Selling into India: Lessons From Silvio Napoli

For the last four years, I’ve been teaching an international business course occasionally for a local MBA Program. My students are all working professionals who come to class for discussion and debate, not sermons. Case studies are the perfect teaching tool for this audience; there is plenty of room for debate and analysis. Layer in expansion into high-growth economies, and class attendance soars.

The class’ favorite case study is Silvio Napoli at Schindler India (A), available from Harvard Business Online here. The gist of the case study centers on Silvio Napoli, an ambitious strategic planning manager at elevator/escalator company Schindler, assigned the task of creating a subsidiary in India.

He faced three major challenges: First, he was going to be selling non-standard products in India, where customized elevators are critical to any new entrant strategy; his expansion strategy made cost reduction, not product customization, the top objective; and inter-company collaboration to the new low-cost subsidiary was sporadic, which delays in parts lists, design specifications and engineering support.

Meet Silvio Napoli

After having taught this case study for four years and having gone through a thorough discussion and analysis of its points, I decided, in preparing for a recent class, to cut through all the conjecture and get right to the source to see what really happened. I called Silvio Napoli. He graciously gave me fifteen minutes of one of his busy mornings.

We went over the case’s more glaring lessons quickly, and then Silvio provided some great insights into lessons he learned trying to create a subsidiary for Schindler in India. Here are his takeaways:

  • A “swatch” strategy of low-cost market entry was the wrong choice. In the case study, much is said about how Schindler’s CEO was fascinated with the success of low-end, mass produced, Swatch watches — a 90’s phenomenon — more than one General Manager of Manufacturing Operations strove to emulate this low-end production strategy.
  • Schindler’s manufacturing cost structures were compatible with customization, not commoditization. Silvio said that one of the biggest challenges he faced was getting transfer costs for elevators to a price point internally where building elevators made sense. The case study details the very slow ramp for sales — Silvio says this was a great lesson learned as a young manager.
  • Exchange rates and unforeseen duties further frustrated market development efforts. Making the transferred sub-assemblies even more expensive was the fact that there were exchange rate fluctuations favoring Indian currencies and the duties that were increased from 22 to 56 percent for non-core goods during the first summer of Silvio’s efforts.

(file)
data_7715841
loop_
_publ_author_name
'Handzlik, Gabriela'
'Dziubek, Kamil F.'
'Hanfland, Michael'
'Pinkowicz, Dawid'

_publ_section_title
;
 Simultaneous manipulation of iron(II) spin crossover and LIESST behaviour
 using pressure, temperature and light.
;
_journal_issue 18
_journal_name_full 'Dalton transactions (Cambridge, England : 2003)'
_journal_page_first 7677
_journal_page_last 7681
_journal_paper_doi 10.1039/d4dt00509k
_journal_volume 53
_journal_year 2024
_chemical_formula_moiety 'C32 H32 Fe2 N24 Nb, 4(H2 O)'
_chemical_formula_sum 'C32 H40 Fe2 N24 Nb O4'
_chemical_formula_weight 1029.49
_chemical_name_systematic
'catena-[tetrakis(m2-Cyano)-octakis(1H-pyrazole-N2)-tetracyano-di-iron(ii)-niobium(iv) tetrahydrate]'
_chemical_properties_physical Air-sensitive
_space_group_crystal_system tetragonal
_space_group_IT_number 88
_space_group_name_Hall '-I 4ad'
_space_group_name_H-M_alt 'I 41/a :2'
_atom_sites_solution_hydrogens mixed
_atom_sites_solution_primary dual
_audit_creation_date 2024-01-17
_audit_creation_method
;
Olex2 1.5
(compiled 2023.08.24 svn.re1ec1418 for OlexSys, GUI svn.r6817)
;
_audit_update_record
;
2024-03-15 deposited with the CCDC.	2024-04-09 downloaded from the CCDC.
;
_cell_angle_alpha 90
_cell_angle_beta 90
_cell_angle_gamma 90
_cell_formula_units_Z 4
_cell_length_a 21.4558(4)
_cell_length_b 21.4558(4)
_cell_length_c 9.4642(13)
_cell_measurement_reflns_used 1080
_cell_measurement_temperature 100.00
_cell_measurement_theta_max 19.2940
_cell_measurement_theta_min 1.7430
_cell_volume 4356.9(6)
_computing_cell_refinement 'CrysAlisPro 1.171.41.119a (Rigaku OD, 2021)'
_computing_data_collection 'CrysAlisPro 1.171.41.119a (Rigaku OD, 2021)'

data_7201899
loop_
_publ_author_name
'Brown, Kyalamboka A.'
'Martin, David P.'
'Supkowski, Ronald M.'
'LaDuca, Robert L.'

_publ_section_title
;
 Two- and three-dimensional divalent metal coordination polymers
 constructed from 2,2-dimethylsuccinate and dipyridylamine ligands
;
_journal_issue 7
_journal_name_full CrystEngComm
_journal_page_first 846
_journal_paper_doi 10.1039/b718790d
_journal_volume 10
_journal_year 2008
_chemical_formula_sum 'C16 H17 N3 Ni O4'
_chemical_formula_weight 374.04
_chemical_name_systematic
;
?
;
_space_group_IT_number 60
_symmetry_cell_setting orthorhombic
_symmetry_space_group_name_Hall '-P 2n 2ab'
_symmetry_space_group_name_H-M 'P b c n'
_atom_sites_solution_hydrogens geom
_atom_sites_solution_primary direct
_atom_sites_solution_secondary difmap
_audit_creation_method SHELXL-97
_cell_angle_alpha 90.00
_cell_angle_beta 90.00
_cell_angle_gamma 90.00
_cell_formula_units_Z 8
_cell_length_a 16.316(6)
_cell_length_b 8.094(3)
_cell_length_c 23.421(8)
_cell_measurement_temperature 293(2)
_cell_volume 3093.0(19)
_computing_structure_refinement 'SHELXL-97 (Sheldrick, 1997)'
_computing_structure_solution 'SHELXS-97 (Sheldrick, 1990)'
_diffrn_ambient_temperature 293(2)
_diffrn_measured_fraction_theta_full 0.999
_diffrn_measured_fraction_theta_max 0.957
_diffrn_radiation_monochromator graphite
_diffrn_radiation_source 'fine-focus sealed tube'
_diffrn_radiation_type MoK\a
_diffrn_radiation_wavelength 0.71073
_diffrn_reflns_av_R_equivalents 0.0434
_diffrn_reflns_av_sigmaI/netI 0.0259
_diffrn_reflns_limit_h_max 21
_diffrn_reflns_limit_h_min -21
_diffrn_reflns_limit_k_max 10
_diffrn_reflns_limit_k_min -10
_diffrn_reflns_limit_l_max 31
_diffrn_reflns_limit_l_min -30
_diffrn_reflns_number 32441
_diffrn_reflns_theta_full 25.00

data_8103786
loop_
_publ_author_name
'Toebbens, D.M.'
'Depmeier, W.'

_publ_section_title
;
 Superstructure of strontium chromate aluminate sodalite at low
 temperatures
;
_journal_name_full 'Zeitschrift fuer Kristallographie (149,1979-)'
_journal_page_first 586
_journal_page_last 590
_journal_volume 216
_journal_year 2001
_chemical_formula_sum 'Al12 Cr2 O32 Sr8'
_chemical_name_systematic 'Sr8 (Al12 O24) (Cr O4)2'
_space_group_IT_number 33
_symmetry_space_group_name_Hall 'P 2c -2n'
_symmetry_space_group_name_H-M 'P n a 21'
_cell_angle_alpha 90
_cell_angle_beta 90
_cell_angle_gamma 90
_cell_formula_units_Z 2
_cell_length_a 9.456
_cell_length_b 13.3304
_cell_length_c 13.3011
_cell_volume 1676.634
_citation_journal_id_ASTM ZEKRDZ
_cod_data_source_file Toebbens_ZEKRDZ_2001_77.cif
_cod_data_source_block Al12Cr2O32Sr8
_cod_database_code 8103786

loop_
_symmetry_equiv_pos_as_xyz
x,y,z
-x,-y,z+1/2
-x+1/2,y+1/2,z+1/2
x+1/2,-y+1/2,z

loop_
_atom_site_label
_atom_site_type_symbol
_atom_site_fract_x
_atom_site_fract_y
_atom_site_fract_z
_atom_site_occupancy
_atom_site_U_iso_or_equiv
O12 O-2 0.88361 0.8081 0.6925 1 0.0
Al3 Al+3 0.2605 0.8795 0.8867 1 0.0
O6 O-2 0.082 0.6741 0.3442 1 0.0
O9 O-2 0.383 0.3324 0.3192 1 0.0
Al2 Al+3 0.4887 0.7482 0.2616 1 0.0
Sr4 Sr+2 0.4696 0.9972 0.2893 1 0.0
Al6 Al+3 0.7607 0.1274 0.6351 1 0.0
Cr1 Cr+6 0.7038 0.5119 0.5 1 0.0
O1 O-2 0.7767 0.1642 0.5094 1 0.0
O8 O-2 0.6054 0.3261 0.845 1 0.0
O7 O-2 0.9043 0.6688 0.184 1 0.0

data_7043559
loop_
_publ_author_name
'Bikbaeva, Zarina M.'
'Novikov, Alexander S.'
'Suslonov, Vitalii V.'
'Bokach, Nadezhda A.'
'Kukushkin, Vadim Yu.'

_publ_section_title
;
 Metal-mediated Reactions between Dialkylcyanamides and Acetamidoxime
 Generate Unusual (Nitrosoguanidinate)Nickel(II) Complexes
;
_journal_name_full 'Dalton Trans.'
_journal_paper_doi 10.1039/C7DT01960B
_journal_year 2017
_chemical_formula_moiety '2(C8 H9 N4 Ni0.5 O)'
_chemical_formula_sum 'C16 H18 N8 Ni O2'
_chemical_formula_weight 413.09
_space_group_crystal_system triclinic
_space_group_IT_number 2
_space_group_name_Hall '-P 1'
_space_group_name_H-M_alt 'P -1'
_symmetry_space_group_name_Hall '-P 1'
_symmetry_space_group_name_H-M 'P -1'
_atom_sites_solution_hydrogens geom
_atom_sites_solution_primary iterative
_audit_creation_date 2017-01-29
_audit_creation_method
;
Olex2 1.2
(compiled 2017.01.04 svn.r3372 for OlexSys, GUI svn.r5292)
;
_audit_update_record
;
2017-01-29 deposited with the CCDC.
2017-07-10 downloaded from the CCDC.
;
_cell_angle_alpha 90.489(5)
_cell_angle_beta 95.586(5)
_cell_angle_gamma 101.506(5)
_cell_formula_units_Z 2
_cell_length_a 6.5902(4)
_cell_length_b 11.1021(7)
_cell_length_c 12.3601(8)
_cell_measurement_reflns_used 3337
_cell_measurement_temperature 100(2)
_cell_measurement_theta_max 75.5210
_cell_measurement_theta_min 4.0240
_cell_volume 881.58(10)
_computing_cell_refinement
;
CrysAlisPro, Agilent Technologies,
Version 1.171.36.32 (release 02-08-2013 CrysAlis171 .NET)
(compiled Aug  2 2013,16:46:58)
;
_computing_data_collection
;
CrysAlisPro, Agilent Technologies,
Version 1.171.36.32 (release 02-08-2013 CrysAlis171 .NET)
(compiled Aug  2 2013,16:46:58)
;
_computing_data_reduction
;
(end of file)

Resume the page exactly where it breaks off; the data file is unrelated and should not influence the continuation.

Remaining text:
• Creating a sourcing function in India took longer than expected. To overcome the duties and equalize the exchange rates, Silvio and his recruited management team started sourcing efforts in India. These efforts took more time than expected.
  • Cultural differences were immediate and costly. This sounds like common sense, but Silvio said it’s one thing to say it and quite another to live it. From reading the case study, it’s clear that Schindler manufacturing sees high customization driving higher gross margins and that this new Swatch strategy is a definite threat to their approach to business.
  • Don’t confuse tactical wins with strategic victories in foreign markets. Within six months Silvio had opened offices in New Delhi and Mumbai, hired five Indian managers, each one very skilled in local elevator markets, and begun to aggressively implement the business plan for the subsidiary. Still, no new business was won. Tactically, the execution had been perfect, yet strategically, the swatch strategy was not winning any deals.
  • China is a tough sell. Silvio relayed how the lessons learned in India are useful for selling into China, yet he says the effort required is significantly greater than getting sales in India once Schindler began customizing its elevators. He says there are successes in China, but he thinks companies are thinking it’s much more painless than it really is.
  • Don’t take the alliance between India and China lightly. Silvio sees this development as fundamentally redefining the region and having a global impact very quickly. An excellent analysis of the strategic impact of this relationship has been written by Jairam Ramesh, a member of the Indian parliament, in the April 18th edition of the Wall Street Journal. The article is here, and you’ll need Wall Street Journal online access to retrieve it.

Bottom line: No amount of process re-definition could have saved Schindler the pains associated with attempting to move into India with a low-cost strategy. Fundamental assumptions about India just wanting low-cost elevators where customization wasn’t a requirement took the effort of creating a subsidiary to learn from. One of my best students put together this final presentation of his research. If you’re interested, you can get the slides here.

Finally, last week’s article on Gartner’s Magic Quadrant generated some hilarious e-mails, as many people have created their own quadrants of just about anything you can imagine. Thank you all for sharing your own magic quadrants.

Louis Columbus, a CRM Buyer columnist, is a former senior analyst with AMR Research. He recently completed the book Getting Results from Your Analyst Relations Strategies, which is available on

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